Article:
Some people like to take biotin (sometimes called Vitamin B7) supplements because they want to improve the health of their hair and nails. But the truth is that most biotin supplements don’t help much because they’re not readily absorbed by our body.
Food sources are a much better option: pastured egg yolks, pastured chicken liver or grass fed beef liver; red meat; wild caught salmon; nuts and seeds (walnuts, pecans). Eat these several times a week and you should get plenty of biotin.
These may only be needed in special circumstances, for instance if you have recently been sick or taken antibiotics. Some people also like to take them when they travel as an extra precaution. They may be helpful when you first start out on keto because they can help optimize your microbiome (gut) faster. But if you’re consuming fermented foods as a regular part of your diet these probably aren’t necessary on a daily basis.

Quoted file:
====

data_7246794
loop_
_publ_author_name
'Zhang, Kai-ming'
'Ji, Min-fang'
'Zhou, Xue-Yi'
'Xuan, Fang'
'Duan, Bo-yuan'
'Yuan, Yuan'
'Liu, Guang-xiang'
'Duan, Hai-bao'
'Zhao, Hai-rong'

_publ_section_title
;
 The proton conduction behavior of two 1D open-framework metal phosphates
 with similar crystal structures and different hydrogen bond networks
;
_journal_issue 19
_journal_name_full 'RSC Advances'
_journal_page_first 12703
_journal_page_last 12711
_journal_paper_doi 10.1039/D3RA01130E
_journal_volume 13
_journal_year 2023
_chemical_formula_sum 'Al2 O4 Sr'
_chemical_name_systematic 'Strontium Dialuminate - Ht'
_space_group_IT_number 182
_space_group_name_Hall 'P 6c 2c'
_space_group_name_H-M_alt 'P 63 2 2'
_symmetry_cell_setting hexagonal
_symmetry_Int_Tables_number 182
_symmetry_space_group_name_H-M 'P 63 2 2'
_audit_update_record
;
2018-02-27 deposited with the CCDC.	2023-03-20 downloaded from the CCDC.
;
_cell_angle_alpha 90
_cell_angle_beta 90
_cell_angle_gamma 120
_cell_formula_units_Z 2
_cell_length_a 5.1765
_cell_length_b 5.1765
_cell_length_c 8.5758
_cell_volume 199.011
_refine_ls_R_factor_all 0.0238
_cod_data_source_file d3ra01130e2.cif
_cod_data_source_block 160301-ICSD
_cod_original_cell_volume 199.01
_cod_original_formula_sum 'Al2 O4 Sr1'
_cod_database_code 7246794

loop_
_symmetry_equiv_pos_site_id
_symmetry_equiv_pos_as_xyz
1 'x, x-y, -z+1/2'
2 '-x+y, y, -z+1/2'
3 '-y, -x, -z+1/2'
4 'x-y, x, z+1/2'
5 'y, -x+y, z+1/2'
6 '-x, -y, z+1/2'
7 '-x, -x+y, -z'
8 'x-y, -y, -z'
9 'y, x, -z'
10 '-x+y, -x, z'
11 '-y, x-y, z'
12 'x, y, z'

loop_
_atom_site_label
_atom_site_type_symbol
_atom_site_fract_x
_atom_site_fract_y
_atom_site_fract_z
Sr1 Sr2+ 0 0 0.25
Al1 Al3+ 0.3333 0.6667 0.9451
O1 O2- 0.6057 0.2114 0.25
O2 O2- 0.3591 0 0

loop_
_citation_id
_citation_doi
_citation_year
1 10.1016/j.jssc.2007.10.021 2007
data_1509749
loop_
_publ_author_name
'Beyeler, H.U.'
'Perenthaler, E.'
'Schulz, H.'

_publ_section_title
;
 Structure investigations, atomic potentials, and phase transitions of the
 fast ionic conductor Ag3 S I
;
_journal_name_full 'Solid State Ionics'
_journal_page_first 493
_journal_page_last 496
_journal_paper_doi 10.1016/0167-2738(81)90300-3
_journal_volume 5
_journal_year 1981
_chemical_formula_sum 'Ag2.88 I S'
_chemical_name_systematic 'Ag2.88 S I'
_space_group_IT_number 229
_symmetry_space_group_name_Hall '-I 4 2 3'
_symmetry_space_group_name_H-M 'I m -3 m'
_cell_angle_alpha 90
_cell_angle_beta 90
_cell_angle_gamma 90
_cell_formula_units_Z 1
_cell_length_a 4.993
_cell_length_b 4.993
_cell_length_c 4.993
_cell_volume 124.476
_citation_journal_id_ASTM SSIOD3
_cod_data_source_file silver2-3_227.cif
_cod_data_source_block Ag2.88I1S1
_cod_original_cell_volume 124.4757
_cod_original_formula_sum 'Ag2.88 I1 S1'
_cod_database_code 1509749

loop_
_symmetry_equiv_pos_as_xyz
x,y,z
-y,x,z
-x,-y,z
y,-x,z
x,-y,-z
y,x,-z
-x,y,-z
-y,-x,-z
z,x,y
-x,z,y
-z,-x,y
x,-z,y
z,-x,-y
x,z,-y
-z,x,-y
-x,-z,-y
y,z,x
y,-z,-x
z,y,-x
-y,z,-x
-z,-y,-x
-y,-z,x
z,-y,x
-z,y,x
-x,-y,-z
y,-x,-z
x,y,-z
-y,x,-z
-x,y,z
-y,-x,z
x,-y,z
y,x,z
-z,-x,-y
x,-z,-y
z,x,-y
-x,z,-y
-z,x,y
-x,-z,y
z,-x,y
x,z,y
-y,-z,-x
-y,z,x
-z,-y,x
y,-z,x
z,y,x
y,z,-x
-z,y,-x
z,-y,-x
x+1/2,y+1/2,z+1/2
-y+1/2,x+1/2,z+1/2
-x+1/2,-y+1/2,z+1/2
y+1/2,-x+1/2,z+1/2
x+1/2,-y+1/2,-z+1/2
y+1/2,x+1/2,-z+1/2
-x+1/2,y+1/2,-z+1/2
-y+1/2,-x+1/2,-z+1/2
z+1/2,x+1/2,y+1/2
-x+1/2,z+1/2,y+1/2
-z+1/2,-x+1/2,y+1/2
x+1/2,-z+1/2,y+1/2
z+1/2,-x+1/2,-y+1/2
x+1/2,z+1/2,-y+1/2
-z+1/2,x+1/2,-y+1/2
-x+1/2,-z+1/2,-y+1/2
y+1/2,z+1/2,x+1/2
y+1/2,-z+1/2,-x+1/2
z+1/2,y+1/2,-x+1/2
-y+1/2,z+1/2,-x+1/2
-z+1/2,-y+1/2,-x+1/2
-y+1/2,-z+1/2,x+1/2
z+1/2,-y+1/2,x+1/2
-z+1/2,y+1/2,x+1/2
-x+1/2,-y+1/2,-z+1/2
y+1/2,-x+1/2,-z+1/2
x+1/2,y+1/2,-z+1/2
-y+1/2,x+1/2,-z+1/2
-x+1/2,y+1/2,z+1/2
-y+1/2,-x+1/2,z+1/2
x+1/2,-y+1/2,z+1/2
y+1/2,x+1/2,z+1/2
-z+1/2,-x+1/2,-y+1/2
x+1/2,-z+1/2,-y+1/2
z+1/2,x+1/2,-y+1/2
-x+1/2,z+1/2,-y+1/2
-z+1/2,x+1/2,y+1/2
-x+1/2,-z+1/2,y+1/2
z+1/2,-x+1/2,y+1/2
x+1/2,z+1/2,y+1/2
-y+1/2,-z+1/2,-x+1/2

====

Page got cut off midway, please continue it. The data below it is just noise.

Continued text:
Having a lower carb intake reduces our need for vitamin C, and if you’re eating organ meats and a good amount and variety of vegetables each day there is probably no need to add extra. However, when you’re sick, taking a supplement temporarily can be beneficial.
If you’re properly following the keto way of eating, your body is going to produce all the ketones you need. MCT oil is rather expensive and not really necessary.
Again here, if your carb intake is low and your vegetable intake high, you probably will not need supplemental fiber. If you do choose to use one, organic psyllium husk is a good choice.
It’s not hard to get enough collagen if you’re eating meats and fish regularly, and especially if they still have the bones, skin and cartilage. For example, great sources are salmon with skin on; chicken legs and thighs with the skin, eggs (that little membrane that’s inside the shell is pure collagen) and sardines and anchovies that have the bones and skin still in them.
Homemade bone broth is one of THE best food sources of collagen. Store bought brands will not be nearly as nutritious as what you could easily make at home yourself. Food sources will contain all the amino acids you need; most supplements do not, and most of them use poor quality ingredients that are not readily usable by the body.